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Picture framing - anyone DIY?
Old 06-15-2014, 05:19 PM   #1
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Picture framing - anyone DIY?

Once again to the "Well of Knowledge".

Does anyone do their own picture framing? Of course it could be either photographs or artwork, I'd suppose the methods/materials/tools are pretty much the same.

Googling the subject gives an almost overwhelming number of responses and I'm not sure where to start with this. Lots of sites selling materials/tools, very little of credible instructional value.

What I'm interested in is learning if even thinking about investing in the tools/materials to do it myself would have a payoff, given that I don't print all that many photos. But I probably would print a lot more if it wasn't going to cost north of $100 to get a decent job of matting and framing for even an 8x10. I just bought a printer capable of printing 13"x19" gallery-quality photo prints and it dawns on me that the cost of having one of those mounted, matted, and framed would be astronomical. Maybe feasible if I did the work myself?

Note that I'm not talking about drugstore picture frames here. I mean the type that is matted, often with two or three mats, using archival materials and UV resistant glass. It's a lot of work with often expensive materials which is why it costs so much.

If you can even just recommend a good book that's at least a credible place to start.

Thanks.
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Old 06-15-2014, 05:27 PM   #2
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in my younger days I would buy framing stock, and then cut matboard, and assemble myself. in those days I didn't have a powered cutoff saw, but used a table saw or miter saw.

If you can find cheap stock, you can make a frame for very little.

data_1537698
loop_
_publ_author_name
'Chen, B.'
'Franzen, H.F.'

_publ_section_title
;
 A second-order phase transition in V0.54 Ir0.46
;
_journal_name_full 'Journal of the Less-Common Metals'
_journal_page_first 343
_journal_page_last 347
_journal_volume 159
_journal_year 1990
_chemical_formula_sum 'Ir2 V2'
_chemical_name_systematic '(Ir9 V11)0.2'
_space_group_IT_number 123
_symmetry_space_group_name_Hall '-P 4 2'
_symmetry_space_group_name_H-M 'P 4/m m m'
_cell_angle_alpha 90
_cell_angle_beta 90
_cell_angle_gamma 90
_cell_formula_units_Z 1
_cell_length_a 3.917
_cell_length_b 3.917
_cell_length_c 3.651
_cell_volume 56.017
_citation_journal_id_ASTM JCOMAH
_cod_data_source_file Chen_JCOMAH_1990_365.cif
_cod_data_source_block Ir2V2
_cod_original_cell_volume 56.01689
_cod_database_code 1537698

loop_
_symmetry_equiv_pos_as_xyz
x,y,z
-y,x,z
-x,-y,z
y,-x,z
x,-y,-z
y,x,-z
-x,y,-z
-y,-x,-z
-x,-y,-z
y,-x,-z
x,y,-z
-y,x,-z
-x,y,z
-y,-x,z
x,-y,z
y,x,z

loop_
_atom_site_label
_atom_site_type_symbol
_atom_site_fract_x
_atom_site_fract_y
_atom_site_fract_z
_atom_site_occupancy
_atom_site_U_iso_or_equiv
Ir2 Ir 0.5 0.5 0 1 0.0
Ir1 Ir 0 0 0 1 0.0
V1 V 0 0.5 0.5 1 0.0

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Old 06-15-2014, 08:41 PM   #3
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Walt- I've done a couple - only one with matting. One a map- the other a family photo. I made the frames easy enough. I had custom glass cut for one, the other was stock size. I bought the matting at a hobby store. I can't remember how I got it cut but I don't remember doing it myself. I'm interested in doing a few more.

I get my pointers from lumberjocks.com, a woodworking forum. I did a search on picture frames and there's a lot of info there that could be of some help.

http://lumberjocks.com/search_result...-999&sa.y=-219
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Old 06-15-2014, 08:47 PM   #4
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There used to be a framing studio around here that offered you two options as a customer - you could pay full price and have them frame your work, or you could have them provide the materials and come in and do the work yourself in their studio. I framed a few things myself there and it was actually kind of fun - plus they'd give you some guidance when you needed it. If you can find someplace like this, it might be a good compromise between complete DIY and paying for professional framing.
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Old 06-15-2014, 11:47 PM   #5